Low molecular weight hyaluronic acid penetrates the skin better, meaning that it may hydrate the skin more deeply. High molecular weight HA tends to stay closer to the surface of the skin, locking water in those superficial layers.
Making a gel-like serum
High molecular weight hyaluronic acid is a fun product to work with. When you mix it with water, it forms a nice gel, one that is perfect for making a serum. When you use high molecular weight HA for making your serum, you don’t normally need to add any thickeners like xanthan gum to your mixture, which is great because those gums can leave your skin with a sticky feeling.
Low molecular weight hyaluronic acid is that which is below 800 kDa. will not gel like the high molecular weight one.
Do you need a preservative in a homemade hyaluronic acid serum?
Because this is a water based product, it is very important that you use a preservative to protect it from microbial growth.
While it’s quite easy to see mold forming in a homemade product, bacterial growth is normally invisible to the eye. I have seen pictures of skin reactions to creams that have been contaminated with bacteria, and it is not a pretty sight.
These days you can easily find many natural preservatives that are acceptable for use in organic and natural skincare products and that will ensure that you are making a safe product. (I’ll be writing a post about choosing a natural preservative soon.)
If you don’t use a preservative, you will need to keep this in the refrigerator and toss any remaining serum after a few days (definitely no longer than a week). With a more expensive ingredient like hyaluronic acid, though, do you really want to be wasting the excess? Do you really have the extra time to be making all of your products every couple of days?
Are you really willing to risk microbial contamination?
How long will this keep?
When using a preservative, this will depend on the preservative you use and how likely your product is to be contaminated with bacteria when making and using it. This can also be affected by how clean you keep things when making and packaging your serum, and on how you store it. (I prefer using a pump bottle to a dropper for long-term storage to keep contamination to a minimum.)
Because this is a homemade product, and most of us aren’t willing to spend the money on doing microbial testing to see how long this product will truly keep free of undesirable microbial growth, I like to err on the side of caution and only make enough for up to 3 months. In most cases, the product will keep longer, but because we can’t actually see bacterial growth, I think it’s important to make smaller batches and make new product several times a year.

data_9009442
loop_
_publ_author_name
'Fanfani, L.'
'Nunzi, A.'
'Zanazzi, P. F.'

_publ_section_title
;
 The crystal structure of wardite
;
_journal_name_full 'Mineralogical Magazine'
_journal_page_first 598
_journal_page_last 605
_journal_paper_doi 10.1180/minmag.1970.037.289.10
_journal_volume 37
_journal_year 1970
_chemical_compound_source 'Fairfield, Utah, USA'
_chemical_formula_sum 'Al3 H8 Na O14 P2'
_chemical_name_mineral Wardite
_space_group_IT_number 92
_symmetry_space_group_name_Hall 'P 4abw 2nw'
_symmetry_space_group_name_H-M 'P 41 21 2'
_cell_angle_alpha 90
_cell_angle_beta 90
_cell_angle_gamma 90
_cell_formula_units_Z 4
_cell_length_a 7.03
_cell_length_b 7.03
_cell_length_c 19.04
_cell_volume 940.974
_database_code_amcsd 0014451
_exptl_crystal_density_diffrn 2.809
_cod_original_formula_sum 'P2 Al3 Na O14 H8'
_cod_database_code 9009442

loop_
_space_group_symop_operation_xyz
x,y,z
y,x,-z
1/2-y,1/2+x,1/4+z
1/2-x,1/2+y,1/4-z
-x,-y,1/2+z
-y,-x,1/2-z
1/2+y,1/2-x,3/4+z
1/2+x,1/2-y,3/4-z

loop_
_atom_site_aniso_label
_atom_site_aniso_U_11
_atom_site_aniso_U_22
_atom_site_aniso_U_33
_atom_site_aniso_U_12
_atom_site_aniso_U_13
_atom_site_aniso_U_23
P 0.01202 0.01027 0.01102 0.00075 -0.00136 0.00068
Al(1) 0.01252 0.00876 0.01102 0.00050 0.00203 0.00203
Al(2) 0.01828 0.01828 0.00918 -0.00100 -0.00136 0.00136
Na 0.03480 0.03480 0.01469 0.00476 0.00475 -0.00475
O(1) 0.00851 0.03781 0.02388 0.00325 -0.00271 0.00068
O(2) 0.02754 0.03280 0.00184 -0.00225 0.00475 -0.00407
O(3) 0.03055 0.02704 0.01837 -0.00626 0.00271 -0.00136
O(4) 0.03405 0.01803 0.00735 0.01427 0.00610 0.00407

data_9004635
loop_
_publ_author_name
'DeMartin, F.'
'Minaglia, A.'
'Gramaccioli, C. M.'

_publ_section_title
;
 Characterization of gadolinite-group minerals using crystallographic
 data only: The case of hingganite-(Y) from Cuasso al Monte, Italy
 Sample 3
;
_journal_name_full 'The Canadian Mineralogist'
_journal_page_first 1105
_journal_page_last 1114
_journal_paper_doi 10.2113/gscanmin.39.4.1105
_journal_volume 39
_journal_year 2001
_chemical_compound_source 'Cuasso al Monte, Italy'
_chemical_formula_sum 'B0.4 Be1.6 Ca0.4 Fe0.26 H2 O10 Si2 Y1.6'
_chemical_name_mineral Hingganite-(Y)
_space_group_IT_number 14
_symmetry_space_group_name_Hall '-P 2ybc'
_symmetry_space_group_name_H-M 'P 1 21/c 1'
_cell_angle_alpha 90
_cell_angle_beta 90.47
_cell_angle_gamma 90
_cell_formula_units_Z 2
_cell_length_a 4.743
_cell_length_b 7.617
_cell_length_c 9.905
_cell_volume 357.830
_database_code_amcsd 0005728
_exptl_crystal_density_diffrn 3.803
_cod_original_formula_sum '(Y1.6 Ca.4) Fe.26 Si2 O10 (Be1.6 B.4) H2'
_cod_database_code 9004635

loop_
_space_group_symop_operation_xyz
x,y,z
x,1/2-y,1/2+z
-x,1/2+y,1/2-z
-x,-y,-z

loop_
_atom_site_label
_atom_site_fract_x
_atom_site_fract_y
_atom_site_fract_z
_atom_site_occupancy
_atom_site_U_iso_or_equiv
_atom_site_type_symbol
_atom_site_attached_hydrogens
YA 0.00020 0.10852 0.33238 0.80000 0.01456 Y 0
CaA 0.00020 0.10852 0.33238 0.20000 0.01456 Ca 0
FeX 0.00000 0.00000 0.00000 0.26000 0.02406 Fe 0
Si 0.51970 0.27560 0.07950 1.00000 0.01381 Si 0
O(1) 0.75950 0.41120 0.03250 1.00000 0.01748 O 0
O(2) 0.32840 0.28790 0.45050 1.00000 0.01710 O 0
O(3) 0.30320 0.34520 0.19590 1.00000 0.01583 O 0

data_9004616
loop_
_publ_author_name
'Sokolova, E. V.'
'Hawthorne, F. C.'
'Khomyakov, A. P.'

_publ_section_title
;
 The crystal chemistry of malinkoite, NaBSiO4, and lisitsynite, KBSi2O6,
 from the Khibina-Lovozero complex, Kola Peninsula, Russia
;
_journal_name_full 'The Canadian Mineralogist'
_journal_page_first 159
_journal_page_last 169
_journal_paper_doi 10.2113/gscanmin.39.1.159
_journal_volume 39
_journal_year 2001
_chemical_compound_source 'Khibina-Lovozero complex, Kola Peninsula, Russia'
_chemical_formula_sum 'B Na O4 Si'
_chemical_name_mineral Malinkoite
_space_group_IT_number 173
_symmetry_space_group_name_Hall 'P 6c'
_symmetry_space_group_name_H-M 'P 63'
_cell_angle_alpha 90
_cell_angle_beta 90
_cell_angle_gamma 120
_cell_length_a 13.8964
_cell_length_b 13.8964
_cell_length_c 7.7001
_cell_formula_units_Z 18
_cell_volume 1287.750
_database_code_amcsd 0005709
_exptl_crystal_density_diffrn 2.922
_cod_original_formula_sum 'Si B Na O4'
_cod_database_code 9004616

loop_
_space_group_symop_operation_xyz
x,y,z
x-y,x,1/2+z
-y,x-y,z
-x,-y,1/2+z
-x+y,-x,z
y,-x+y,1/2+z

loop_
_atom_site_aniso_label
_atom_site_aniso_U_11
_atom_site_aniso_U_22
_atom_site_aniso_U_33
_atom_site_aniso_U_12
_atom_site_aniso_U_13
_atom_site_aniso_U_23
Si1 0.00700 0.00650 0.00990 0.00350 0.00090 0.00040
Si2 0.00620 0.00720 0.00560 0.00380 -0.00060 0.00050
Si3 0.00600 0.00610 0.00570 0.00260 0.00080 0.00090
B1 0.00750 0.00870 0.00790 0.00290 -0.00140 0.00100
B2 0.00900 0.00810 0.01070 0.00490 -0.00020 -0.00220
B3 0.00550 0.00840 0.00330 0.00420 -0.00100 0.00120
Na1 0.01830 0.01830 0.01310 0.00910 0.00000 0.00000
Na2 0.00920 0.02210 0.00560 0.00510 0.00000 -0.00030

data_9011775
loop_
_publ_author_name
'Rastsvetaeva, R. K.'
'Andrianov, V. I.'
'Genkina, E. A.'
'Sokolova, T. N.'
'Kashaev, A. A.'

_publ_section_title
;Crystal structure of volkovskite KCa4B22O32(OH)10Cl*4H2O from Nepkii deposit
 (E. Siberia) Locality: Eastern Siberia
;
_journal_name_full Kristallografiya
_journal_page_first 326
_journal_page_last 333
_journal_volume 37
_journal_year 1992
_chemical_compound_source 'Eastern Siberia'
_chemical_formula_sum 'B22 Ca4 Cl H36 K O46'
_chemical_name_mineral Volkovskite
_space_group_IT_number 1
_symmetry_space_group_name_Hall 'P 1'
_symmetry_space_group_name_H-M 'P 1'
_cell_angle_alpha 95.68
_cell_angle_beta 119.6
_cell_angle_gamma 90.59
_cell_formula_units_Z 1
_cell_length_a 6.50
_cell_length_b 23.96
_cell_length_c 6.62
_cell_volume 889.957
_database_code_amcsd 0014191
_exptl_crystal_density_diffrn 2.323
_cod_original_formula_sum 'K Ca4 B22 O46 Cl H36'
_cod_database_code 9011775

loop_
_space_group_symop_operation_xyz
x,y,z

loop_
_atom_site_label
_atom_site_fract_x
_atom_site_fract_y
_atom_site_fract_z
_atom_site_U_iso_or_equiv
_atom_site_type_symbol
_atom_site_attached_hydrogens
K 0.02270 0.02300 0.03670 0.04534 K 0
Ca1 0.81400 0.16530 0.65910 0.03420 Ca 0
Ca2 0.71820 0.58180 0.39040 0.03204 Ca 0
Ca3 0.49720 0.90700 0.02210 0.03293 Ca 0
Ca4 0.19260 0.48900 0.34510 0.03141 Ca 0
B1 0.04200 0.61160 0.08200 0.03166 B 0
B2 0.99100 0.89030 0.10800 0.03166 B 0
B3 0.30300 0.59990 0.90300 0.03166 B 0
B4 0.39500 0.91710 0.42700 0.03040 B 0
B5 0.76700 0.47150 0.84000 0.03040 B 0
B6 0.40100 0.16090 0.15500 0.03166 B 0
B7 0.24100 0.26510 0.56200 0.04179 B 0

Watch how simple it is to make this serum
How to Make a Homemade Hyaluronic Acid Serum
Hyaluronic Acid Serum
- .3 g glycerin
- .02 g hyaluronic acid- low molecular weight (below 800 kDa)
- .02 g hyaluronic acid- high molecular weight
- .16 g d-panthenol
- .1 g sharomix or other natural preservative
- 1 g collagen
- 8.4 g distilled water
- Weigh out the glycerin in a small glass beaker.
- Tare the scale and add the hyaluronic acid powders. Mix the powders into the glycerin.
Hyaluronic acid powders can take a while to incorporate into the water and other aqueous ingredients. By mixing it with glycerine first, it is much easier to combine all of the ingredients quickly.
If you don’t want to use glycerin (another humectant), you should allow the hyaluronic acid powders to slowly absorb the water overnight and then you can thoroughly mix together the ingredients.
- Tare the scale between each addition of your other ingredients. I’ve used d-panthenol and collagen, but those are optional ingredients. They can be substituted for more water.
- To customize your serum, and add a lovely scent, you can also substitute floral water or a hydrosol for part of the distilled water in the recipe.
- Because this product has water-based ingredients, you will need to use some sort of preservative to prevent microbial growth. You should use it at an adequate amount for your particular preservative. (Most natural preservatives are used at around 1% of the product, but some, like Leucidal, need to be used at higher percentages to be effective. Leucidal, for example, is normally used at around 3-4% of most recipes.)
- If using a different preservative, you’ll want to check the pH of the serum to make sure the pH is in the effective range for your particular preservative!
- Thoroughly mix together all of your ingredients until you get a smooth serum. If you find that you have small clumps of HA powder in the serum, you’ll want to leave it alone and allow the powder to absorb more of the liquid. After several hours of resting, you should be able to easily blend together the ingredients to get a smooth serum. (Using a small electric mixer can also help.)
- Pour the serum into bottles for storing and easy use. I often use small 10ml dropper bottles.